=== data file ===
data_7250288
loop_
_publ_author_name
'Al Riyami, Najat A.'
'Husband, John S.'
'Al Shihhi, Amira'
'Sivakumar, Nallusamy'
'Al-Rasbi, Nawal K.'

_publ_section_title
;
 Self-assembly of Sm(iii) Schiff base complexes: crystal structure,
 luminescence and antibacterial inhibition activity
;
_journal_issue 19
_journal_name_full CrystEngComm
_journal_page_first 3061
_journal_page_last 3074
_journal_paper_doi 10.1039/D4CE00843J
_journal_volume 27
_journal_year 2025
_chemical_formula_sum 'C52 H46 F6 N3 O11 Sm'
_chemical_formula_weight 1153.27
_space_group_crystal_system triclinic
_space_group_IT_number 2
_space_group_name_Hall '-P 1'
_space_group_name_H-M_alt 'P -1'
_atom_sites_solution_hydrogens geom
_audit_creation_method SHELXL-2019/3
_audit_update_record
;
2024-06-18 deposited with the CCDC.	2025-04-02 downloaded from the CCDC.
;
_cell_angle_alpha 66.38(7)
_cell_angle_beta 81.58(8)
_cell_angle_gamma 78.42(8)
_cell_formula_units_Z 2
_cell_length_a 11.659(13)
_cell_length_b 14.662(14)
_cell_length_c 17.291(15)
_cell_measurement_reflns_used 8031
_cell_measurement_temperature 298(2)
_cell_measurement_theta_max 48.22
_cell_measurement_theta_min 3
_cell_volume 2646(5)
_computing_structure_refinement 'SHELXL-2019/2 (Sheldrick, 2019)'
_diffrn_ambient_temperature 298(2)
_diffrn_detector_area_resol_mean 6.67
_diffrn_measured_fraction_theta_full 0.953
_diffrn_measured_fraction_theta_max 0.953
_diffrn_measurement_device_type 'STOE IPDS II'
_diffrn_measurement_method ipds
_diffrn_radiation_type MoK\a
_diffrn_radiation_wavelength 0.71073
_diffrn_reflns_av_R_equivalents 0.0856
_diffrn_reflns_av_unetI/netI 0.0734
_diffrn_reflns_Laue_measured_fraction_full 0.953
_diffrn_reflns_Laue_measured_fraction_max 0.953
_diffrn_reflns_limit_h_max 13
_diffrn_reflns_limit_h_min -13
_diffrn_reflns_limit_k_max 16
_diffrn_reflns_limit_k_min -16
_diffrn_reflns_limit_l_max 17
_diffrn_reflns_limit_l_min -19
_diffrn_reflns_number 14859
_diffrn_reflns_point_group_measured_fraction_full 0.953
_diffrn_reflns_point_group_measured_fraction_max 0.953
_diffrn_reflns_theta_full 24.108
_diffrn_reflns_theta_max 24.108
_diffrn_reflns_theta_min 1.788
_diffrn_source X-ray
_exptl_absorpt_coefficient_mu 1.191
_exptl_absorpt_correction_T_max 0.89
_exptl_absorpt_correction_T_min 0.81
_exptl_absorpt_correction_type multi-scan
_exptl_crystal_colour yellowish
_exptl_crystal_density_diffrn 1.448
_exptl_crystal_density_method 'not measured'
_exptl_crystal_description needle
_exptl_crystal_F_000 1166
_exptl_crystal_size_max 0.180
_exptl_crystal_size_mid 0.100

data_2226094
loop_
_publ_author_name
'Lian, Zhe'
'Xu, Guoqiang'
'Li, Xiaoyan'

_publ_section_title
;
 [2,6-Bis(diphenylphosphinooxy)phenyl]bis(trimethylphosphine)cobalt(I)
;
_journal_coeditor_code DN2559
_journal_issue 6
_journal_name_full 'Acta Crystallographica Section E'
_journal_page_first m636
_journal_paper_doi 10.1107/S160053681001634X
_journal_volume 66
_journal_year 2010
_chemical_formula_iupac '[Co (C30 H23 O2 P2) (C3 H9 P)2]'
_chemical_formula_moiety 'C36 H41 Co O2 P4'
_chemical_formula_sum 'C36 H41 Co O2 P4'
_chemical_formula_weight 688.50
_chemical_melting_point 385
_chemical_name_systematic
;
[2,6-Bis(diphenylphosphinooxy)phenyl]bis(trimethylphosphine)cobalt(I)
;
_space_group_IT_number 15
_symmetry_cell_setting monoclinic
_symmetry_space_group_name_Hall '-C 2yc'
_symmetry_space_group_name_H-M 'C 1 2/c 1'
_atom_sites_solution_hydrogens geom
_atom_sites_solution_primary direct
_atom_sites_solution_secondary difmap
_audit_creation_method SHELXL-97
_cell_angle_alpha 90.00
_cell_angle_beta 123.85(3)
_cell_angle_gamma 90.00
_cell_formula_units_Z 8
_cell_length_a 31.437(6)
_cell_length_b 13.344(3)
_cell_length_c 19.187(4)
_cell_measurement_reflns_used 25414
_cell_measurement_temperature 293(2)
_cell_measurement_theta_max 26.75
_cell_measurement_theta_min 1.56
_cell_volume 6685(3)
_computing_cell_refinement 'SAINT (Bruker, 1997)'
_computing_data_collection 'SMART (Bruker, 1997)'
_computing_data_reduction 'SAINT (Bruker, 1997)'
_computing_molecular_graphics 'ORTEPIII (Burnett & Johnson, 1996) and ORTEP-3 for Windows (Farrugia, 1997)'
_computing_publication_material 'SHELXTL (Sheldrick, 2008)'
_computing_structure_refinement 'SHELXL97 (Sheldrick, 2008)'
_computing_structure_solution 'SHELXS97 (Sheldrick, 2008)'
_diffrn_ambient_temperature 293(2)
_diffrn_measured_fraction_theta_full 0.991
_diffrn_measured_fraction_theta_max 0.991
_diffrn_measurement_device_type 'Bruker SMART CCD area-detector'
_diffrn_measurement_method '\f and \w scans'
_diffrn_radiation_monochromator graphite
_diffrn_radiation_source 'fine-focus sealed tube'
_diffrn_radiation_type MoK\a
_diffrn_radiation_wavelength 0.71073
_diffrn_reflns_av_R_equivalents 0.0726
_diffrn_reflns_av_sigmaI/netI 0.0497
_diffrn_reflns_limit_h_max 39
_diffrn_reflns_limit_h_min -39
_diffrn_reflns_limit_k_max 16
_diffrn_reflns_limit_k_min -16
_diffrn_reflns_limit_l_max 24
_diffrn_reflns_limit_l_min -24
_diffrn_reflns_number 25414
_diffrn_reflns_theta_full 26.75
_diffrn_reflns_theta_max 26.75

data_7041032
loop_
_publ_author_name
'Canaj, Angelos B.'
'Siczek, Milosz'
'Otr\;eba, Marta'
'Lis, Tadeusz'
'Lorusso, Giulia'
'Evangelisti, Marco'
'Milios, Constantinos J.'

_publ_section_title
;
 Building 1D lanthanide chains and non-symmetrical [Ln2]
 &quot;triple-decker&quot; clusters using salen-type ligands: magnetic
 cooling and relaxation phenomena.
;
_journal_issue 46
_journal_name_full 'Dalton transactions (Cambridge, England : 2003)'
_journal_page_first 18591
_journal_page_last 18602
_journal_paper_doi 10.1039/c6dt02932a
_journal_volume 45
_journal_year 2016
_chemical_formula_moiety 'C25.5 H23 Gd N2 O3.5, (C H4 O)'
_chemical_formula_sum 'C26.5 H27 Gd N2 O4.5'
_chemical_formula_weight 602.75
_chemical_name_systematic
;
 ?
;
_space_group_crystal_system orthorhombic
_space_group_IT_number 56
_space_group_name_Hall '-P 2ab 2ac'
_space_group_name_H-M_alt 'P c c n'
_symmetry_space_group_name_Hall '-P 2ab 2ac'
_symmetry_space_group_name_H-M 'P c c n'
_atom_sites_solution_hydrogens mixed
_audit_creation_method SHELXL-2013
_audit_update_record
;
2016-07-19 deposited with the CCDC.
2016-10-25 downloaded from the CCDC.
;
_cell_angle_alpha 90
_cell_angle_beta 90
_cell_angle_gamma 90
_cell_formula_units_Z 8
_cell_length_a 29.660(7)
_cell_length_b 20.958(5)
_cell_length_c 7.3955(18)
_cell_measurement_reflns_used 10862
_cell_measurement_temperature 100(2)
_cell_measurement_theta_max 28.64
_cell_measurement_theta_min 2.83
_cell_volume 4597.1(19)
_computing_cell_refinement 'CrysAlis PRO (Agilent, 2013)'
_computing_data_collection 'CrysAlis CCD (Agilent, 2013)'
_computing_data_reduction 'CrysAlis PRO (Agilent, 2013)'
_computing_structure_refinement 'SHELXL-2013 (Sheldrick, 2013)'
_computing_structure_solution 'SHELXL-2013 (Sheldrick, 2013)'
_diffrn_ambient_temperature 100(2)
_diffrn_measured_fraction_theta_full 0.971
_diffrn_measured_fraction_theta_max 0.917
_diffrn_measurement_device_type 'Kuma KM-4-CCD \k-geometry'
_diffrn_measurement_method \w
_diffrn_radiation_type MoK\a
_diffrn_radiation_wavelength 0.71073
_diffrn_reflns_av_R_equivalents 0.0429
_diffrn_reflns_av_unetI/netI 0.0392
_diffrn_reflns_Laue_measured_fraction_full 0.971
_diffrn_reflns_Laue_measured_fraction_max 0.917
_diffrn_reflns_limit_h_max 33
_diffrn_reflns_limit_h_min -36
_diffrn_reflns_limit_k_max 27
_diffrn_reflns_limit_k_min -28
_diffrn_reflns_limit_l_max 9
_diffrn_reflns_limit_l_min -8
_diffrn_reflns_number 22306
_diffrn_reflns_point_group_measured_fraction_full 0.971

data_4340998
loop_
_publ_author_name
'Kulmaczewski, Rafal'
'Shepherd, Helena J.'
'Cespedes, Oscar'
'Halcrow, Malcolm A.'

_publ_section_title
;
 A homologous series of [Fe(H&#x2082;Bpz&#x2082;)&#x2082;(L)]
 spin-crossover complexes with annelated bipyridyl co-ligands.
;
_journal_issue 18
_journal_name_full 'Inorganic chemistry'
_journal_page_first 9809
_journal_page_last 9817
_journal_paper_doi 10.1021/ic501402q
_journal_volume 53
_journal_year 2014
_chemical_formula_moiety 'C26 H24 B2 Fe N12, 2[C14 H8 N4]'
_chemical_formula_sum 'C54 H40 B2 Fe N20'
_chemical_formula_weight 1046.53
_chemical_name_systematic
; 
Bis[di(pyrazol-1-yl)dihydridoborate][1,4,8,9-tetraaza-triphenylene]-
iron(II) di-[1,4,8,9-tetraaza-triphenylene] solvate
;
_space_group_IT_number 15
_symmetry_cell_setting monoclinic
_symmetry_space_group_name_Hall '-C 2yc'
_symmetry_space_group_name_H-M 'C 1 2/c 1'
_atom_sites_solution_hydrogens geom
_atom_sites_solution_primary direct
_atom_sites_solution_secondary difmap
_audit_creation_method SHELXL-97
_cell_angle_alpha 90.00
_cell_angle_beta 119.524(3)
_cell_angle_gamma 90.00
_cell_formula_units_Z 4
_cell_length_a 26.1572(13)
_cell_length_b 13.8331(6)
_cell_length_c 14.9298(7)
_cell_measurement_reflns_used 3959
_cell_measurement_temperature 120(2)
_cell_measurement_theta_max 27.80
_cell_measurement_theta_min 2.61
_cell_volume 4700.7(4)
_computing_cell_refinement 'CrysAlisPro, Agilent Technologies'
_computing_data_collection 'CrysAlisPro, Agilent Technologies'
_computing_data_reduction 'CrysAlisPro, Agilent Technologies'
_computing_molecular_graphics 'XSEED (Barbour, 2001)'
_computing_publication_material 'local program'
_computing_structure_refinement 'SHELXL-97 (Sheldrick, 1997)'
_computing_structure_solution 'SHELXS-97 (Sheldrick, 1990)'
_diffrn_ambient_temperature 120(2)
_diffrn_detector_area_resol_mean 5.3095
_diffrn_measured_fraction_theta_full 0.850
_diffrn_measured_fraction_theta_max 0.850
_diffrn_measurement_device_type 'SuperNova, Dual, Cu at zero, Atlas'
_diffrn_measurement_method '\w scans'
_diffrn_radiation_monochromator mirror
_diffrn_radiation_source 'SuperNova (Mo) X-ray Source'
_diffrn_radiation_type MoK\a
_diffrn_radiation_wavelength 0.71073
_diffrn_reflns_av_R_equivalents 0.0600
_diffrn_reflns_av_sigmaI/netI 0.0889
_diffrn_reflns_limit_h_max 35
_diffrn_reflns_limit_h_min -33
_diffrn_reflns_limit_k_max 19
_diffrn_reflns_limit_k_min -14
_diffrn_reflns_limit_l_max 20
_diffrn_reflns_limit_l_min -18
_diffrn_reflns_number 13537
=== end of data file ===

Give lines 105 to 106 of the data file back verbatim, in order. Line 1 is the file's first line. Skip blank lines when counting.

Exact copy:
;
[2,6-Bis(diphenylphosphinooxy)phenyl]bis(trimethylphosphine)cobalt(I)